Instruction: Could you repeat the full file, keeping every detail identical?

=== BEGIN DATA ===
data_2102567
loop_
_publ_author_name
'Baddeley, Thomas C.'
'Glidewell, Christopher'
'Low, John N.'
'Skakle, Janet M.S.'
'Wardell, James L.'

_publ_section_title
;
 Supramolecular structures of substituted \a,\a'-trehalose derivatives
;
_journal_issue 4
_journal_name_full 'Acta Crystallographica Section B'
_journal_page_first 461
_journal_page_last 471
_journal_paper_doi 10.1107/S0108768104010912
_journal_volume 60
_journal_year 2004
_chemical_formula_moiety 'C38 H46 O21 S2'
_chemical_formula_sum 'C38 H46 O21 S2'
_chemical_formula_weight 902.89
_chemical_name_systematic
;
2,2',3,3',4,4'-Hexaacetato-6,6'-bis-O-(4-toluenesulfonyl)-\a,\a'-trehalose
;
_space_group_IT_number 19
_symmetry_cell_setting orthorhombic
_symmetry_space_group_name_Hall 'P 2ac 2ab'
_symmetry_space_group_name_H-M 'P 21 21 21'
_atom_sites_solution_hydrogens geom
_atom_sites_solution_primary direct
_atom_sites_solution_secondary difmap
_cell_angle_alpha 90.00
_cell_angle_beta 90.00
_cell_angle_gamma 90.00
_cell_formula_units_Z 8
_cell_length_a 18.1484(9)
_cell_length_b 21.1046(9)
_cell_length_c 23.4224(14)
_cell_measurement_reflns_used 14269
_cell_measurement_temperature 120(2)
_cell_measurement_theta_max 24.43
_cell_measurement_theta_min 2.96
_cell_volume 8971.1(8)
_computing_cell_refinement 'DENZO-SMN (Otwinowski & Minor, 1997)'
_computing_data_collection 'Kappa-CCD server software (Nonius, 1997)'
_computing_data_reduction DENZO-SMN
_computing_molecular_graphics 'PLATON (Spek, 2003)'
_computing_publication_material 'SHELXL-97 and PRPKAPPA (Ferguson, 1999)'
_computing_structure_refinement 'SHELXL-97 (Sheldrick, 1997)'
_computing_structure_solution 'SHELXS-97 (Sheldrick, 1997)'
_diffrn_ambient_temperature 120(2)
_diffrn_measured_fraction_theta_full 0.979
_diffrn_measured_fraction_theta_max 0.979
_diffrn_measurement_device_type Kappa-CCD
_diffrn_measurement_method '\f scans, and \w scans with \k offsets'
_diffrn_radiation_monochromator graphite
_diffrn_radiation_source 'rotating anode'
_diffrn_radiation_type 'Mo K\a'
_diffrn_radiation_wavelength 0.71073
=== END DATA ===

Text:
data_2102567
loop_
_publ_author_name
'Baddeley, Thomas C.'
'Glidewell, Christopher'
'Low, John N.'
'Skakle, Janet M.S.'
'Wardell, James L.'

_publ_section_title
;
 Supramolecular structures of substituted \a,\a'-trehalose derivatives
;
_journal_issue 4
_journal_name_full 'Acta Crystallographica Section B'
_journal_page_first 461
_journal_page_last 471
_journal_paper_doi 10.1107/S0108768104010912
_journal_volume 60
_journal_year 2004
_chemical_formula_moiety 'C38 H46 O21 S2'
_chemical_formula_sum 'C38 H46 O21 S2'
_chemical_formula_weight 902.89
_chemical_name_systematic
;
2,2',3,3',4,4'-Hexaacetato-6,6'-bis-O-(4-toluenesulfonyl)-\a,\a'-trehalose
;
_space_group_IT_number 19
_symmetry_cell_setting orthorhombic
_symmetry_space_group_name_Hall 'P 2ac 2ab'
_symmetry_space_group_name_H-M 'P 21 21 21'
_atom_sites_solution_hydrogens geom
_atom_sites_solution_primary direct
_atom_sites_solution_secondary difmap
_cell_angle_alpha 90.00
_cell_angle_beta 90.00
_cell_angle_gamma 90.00
_cell_formula_units_Z 8
_cell_length_a 18.1484(9)
_cell_length_b 21.1046(9)
_cell_length_c 23.4224(14)
_cell_measurement_reflns_used 14269
_cell_measurement_temperature 120(2)
_cell_measurement_theta_max 24.43
_cell_measurement_theta_min 2.96
_cell_volume 8971.1(8)
_computing_cell_refinement 'DENZO-SMN (Otwinowski & Minor, 1997)'
_computing_data_collection 'Kappa-CCD server software (Nonius, 1997)'
_computing_data_reduction DENZO-SMN
_computing_molecular_graphics 'PLATON (Spek, 2003)'
_computing_publication_material 'SHELXL-97 and PRPKAPPA (Ferguson, 1999)'
_computing_structure_refinement 'SHELXL-97 (Sheldrick, 1997)'
_computing_structure_solution 'SHELXS-97 (Sheldrick, 1997)'
_diffrn_ambient_temperature 120(2)
_diffrn_measured_fraction_theta_full 0.979
_diffrn_measured_fraction_theta_max 0.979
_diffrn_measurement_device_type Kappa-CCD
_diffrn_measurement_method '\f scans, and \w scans with \k offsets'
_diffrn_radiation_monochromator graphite
_diffrn_radiation_source 'rotating anode'
_diffrn_radiation_type 'Mo K\a'
_diffrn_radiation_wavelength 0.71073